Commission takes action to protect First Nations arts and crafts

AUTHENTIC: An original work by local artist Tom Day. Photo by Megan Fisher

According to a Productivity Commission report that recommends mandatory labeling and strengthening of First Nations arts groups such as Kaiela Arts of Shepparton, two out of three Aboriginal-style memorabilia are inauthentic, with no connection to Aboriginal and North Islander people. Torres Strait.

The commission stopped short of recommending laws to prevent cultural appropriation; instead, he called for mandatory labeling of inauthentic arts and crafts that “disrespect and misrepresent culture.”

“Inauthentic products can mislead consumers, deprive Aboriginal and Torres Strait Islander artists of income and disrespect cultures,” said Commissioner Romlie Mokak.

“Mandatory labeling would steer consumers towards genuine products and place the burden of compliance on those making counterfeit products, not on Aboriginal and Torres Strait Islander artists.”

Mr Mokak said labeling was a more practical response than trying to ban inauthentic products.

The commission found that annual sales of First Nations visual arts and crafts, including souvenirs, amounted to approximately $250 million.

Counterfeits had become ubiquitous, accounting for well over half of Aboriginal and Torres Strait Islander souvenir spending in 2019/20.

“Communities have limited legal means to protect their sacred stories and symbols from unauthorized and out-of-context use,” Commissioner Lisa Gropp said.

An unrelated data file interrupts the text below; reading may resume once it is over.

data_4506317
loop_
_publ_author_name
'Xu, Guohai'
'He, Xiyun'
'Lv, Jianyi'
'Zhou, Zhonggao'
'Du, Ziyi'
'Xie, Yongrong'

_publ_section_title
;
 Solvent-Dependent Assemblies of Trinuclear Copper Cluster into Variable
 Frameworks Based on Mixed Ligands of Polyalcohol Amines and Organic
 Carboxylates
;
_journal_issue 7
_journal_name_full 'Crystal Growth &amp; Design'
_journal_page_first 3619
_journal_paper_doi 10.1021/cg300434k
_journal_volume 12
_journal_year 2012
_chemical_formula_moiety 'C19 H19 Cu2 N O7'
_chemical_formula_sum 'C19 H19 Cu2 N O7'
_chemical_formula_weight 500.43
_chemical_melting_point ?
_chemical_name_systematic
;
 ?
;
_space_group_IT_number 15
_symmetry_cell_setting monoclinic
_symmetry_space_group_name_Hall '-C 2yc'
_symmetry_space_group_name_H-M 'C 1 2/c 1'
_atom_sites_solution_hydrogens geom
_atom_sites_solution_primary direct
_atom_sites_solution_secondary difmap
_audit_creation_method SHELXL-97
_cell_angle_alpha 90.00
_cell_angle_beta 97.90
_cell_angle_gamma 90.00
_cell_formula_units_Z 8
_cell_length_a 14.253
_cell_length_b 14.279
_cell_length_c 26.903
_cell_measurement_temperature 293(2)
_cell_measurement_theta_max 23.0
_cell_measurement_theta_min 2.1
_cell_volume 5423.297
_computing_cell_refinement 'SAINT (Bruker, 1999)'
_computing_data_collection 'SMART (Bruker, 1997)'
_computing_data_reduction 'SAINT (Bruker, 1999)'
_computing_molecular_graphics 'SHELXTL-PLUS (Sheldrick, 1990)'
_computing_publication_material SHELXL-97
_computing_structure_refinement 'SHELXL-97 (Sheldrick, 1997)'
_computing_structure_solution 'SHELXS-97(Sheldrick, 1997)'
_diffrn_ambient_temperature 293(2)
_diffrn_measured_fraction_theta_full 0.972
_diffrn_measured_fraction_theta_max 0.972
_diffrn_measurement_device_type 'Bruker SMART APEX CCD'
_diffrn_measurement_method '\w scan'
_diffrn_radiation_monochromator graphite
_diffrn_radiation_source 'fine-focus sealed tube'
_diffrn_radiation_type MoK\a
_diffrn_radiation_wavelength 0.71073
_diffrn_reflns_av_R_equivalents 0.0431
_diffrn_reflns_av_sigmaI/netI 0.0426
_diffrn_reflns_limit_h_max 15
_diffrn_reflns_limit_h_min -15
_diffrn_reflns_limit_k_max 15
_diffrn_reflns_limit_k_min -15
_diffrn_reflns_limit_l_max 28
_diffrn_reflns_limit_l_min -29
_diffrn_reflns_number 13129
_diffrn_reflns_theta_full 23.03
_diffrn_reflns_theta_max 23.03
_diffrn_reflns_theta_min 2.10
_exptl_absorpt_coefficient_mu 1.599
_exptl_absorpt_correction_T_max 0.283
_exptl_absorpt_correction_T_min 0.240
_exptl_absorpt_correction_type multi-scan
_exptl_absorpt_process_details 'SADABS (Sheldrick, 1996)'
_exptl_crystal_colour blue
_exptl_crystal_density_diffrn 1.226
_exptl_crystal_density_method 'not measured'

“Our draft report proposes new legislation that would recognize the rights of Aboriginal and Torres Strait Islander people to protect these cultural expressions.”

Kaiela Arts is a member of the Indigenous Art Code, an organization that has lobbied for the legal protection of artists.

“At the very least, as an interim measure, an amendment to Australian consumer law, so it’s illegal for people to sell products that have the appearance of Aboriginal art while having no connection with Aboriginal and Torres Strait Islander people,” said Gabrielle Sullivan, executive director of the Indigenous Art Code.

The draft report recommends stronger supports and funding for community-controlled arts centres, but there are also thousands of individual artists who need protection.

Ms. Sullivan said it was important that all measures be practical and easy for First Nations creators and their businesses.

Aurora J. William